Basic High-End AMD System

Basic High-End AMD System
Hardware Component Price Rebates
Processor AMD Athlon 64 X2 5600+ $179 -
Motherboard DFI LANPARTY UT NF590 SLI-M2R/G $160 -
Memory 2GB Kit DDR2 PC2-6400 OCZ Platinum $125 -
Video Card 2x EVGA NVIDIA GeForce 8800GTS 640MB $700 $60
Hard Drive Samsung SpinPoint HD501LJ 500GB $112 -
Optical Drive Pioneer DVR-212BK $42 -
Operating System Windows XP Media Center Edition 2005 SP2B (OEM) $110 -
System Total $1428 $1368
Complete Package $1964-$3623 $1904-$3563

In terms of gaming, there are relatively few titles which will currently take advantage of multiple cores at all, and an even smaller subset of those titles will attempt to use more than two cores in a meaningful way. A high-end system with a price ceiling of $2,000 will therefore be better served by an investment in other system components, rather than in an upgrade to the AMD FX processors. The 5600+ gets the nod over the more expensive 6000+ as the added 200 MHz of the 6000+ generally doesn't improve performance enough to warrant the extra money - investing the money in other areas will generally help more. Still, if you're inclined to spend the $50 more for the 6000+ there's nothing inherently wrong with doing so.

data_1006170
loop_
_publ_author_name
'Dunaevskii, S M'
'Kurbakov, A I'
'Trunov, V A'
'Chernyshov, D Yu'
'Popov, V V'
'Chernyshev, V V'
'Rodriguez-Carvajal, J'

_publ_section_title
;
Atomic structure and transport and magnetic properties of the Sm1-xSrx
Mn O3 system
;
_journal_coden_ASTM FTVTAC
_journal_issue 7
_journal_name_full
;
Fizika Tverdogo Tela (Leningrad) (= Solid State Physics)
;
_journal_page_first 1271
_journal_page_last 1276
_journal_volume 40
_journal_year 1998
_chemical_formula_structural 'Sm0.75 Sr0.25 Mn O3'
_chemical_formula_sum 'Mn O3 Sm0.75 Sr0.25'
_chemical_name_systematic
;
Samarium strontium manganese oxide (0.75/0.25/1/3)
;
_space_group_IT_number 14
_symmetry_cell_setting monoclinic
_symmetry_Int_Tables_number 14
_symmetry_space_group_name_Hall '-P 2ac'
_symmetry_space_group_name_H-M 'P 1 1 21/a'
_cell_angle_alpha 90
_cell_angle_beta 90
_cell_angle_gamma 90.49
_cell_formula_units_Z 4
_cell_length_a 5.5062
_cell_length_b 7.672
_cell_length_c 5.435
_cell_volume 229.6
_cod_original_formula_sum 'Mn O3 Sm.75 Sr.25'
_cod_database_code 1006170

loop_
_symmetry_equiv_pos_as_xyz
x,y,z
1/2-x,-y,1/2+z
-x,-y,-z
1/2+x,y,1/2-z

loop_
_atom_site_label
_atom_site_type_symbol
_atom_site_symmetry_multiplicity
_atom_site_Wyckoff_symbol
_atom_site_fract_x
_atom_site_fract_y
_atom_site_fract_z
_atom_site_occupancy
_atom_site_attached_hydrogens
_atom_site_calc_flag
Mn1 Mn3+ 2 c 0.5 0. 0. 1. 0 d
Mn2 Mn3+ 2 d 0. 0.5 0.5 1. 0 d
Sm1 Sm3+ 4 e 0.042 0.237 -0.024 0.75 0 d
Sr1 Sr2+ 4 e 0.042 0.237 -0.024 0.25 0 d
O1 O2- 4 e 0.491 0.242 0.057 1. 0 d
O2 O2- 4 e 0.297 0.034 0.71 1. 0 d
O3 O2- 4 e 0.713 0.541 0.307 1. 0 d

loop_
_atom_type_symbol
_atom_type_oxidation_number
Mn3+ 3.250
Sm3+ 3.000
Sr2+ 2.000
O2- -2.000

The DFI motherboard provides a strong platform for a high-end system. Coming in at a relatively inexpensive $160, this component provides the full 16 lanes for each graphics card in SLI mode and has all the bells and whistles (FireWire, dual gigabit network adapters, etc.) that are expected on a board in this class. The memory chosen for the system, the OCZ PC2-6400 OCZ2P800LP2GK, is turned specifically for this motherboard. As a result, the memory is capable impressive 4-4-4-1T timings, which noticeably improves the performance of the system.

The EVGA 8800 GTS cards in this system are very close to the fastest gaming configuration available today, trailing only its 8800 GTX and 8800 Ultra siblings. Despite the additional $100 in cost, we feel it makes sense to go for the 640MB versions of the card rather than the 320MB. The reason is that 512MB cards have been available for some time now, and games are beginning to require more RAM to run at the highest detail settings. These cards leverage DX10 and ensure that this system can handle anything which the gaming market can throw at it. For users looking to avoid the headaches which occasionally result from running an SLI system, a single MSI NX8800GTX-T2D768E-HD OC as chosen for our Ultra SLI systems will provide performance approaching the GTS SLI option, while reducing the overall system cost. Should you choose that route, you could look at alternative motherboards but we still feel a dual x16 configuration is worth keeping for the future.